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Economics dominates Zambian politics

Africa

Lusaka - Economic emancipation is dominating Zambian campaigns for the January 20 presidential by-election as candidates intensify campaigns.

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Political leaders are pledging low costs of food, job-creation and free or subsidised education up to tertiary level at a time when the country’s poverty levels are said to be stretching across 60 percent of the total population.

Former President Rupiah Banda, who is running for the Multi-Party Democracy (MMD), told his supporters during meetings in central Zambia to vote for him and allow him to bring back the good economic strides Zambia enjoyed.

He pledged to bring back lowered prices of essential commodities such as maize meal, which used to cost K35 (about R405) under his presidency, but are now at K8.

Banda, an economist, claimed that foreign direct investment was exceedingly high under his watch due to the high confidence levels and policy predictability he promoted.

Similar pledges are being made by the candidate of the United Party for National Development (UPND) Hakainde Hichilema who wants to provide free education up to tertiary level while stitching policies that will promote job-creation. An estimated 3.5 million qualified Zambian youths are unemployed.

Hichilema, who is an economist and a wealthy business executive, wants votes from the Zambian people on account of his vast experience in business and commitment to poverty alleviation through an investment in agriculture.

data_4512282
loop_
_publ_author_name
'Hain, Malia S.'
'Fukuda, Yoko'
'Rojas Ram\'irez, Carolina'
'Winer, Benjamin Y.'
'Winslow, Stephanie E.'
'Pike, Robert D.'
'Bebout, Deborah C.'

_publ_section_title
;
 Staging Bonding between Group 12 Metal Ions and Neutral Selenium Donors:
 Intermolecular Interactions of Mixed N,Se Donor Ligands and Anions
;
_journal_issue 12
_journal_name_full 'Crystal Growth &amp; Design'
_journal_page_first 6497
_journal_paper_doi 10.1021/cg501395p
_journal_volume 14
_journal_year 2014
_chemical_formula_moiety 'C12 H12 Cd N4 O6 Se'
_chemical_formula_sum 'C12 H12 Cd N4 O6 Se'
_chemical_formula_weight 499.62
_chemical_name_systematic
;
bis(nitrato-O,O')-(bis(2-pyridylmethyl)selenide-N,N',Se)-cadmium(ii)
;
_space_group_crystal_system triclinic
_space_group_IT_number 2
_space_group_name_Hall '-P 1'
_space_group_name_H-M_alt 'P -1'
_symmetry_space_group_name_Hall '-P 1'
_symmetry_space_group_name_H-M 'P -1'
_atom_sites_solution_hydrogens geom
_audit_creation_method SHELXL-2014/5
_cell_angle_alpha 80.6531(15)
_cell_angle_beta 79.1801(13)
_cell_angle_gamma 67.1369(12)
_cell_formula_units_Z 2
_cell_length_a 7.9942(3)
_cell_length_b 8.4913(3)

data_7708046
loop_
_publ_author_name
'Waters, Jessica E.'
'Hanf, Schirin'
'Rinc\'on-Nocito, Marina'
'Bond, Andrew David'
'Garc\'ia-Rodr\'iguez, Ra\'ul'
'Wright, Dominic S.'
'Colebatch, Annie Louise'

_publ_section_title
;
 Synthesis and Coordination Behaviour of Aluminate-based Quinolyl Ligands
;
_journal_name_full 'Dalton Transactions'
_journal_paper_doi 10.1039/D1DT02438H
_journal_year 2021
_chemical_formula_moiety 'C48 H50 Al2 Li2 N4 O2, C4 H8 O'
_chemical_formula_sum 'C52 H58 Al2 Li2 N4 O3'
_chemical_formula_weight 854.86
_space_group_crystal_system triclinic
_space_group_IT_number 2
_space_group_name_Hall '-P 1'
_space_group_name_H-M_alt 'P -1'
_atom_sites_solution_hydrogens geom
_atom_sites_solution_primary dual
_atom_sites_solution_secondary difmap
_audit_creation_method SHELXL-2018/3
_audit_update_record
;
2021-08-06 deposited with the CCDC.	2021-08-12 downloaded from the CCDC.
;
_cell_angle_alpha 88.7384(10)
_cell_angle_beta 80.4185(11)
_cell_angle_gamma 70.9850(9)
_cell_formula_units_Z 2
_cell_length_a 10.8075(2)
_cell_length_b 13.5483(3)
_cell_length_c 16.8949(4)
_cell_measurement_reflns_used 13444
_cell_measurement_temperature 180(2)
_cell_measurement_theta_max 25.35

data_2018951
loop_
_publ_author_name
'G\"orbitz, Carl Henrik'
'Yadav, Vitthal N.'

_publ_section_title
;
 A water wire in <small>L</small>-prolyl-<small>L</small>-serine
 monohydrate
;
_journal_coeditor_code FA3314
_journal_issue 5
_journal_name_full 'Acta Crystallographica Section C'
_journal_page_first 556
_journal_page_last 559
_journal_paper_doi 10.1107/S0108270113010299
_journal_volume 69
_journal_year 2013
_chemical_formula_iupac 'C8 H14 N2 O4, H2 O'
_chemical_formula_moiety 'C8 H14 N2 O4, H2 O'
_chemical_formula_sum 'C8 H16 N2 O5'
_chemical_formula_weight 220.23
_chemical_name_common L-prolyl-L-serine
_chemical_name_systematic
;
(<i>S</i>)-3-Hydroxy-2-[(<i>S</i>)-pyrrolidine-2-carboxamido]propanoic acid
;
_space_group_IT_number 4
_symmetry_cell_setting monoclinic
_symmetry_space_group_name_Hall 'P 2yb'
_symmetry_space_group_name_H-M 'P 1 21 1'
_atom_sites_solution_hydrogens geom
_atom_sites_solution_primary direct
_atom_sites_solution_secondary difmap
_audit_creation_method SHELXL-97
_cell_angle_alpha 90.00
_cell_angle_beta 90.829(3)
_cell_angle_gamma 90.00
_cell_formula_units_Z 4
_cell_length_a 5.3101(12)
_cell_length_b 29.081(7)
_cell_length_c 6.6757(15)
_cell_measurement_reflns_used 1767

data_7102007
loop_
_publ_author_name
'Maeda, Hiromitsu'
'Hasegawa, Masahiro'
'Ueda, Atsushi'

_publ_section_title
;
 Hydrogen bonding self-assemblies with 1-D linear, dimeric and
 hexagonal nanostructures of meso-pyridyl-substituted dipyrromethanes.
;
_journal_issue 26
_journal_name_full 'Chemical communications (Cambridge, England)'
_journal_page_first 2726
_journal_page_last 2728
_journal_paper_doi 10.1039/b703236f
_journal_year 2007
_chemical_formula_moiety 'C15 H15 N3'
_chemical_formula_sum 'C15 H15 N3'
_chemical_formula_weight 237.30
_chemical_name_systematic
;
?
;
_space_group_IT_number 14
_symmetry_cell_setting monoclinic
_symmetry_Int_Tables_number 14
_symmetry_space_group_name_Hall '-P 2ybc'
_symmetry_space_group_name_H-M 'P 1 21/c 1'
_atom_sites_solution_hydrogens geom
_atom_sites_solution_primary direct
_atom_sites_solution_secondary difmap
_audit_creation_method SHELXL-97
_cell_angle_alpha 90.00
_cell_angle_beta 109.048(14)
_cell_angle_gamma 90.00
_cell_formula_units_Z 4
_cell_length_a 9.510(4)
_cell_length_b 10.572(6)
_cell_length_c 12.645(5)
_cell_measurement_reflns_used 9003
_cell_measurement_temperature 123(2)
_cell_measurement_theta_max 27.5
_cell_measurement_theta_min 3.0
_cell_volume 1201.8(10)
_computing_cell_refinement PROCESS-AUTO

“I am a farmer and I have experienced poverty before. I was staying in the village I just came to Lusaka after being selected to study at the University of Zambia. So vote for me I am like you,” Hichilema said during a rally in northern Zambia.

In western Zambia, where there have been spontaneous calls to secede from the rest of Zambia, ruling Patriotic Front (PF) candidate Edgar Lungu has told his supporters that he wants to revamp the cash nut plantation and improve industrial activity spar grown.

He is riding on the popularity of late President Michael Sata who is credited for his insistence in infrastructure development.

“I do not have a vision of my own because I want to protect the legacy of President Sata. I will do what he was doing so that I do not divert from the PF programmes,” said Lungu.

Lungu caused a stir when he visited Zimbabwean President Robert Mugabe last week.

Online media reported he was in Zimbabwe to seek campaign funds. He has denied the allegations but confirmed his trip and meeting with Mugabe.

Zambia has a total of 5.167,154 million registered voters but apathy has taken its toll in the recent elections, raising worries that this could produce a minority president.

In the 2011 presidential election, Sata won with 1.170,966 votes followed by Banda with 987,866 votes. Hichilema received 506 763 votes bringing the total number of voters to 2.665,595.

Edith Nawakwi, the only female presidential candidate so far, who leads the Forum for Democracy and Development (FDD) pledged an economic turn-around should Zambians trust her with presidency.

During the launch of her campaigns, she accused the PF government of failing to lift Zambians out of poverty and destitution. - Sapa

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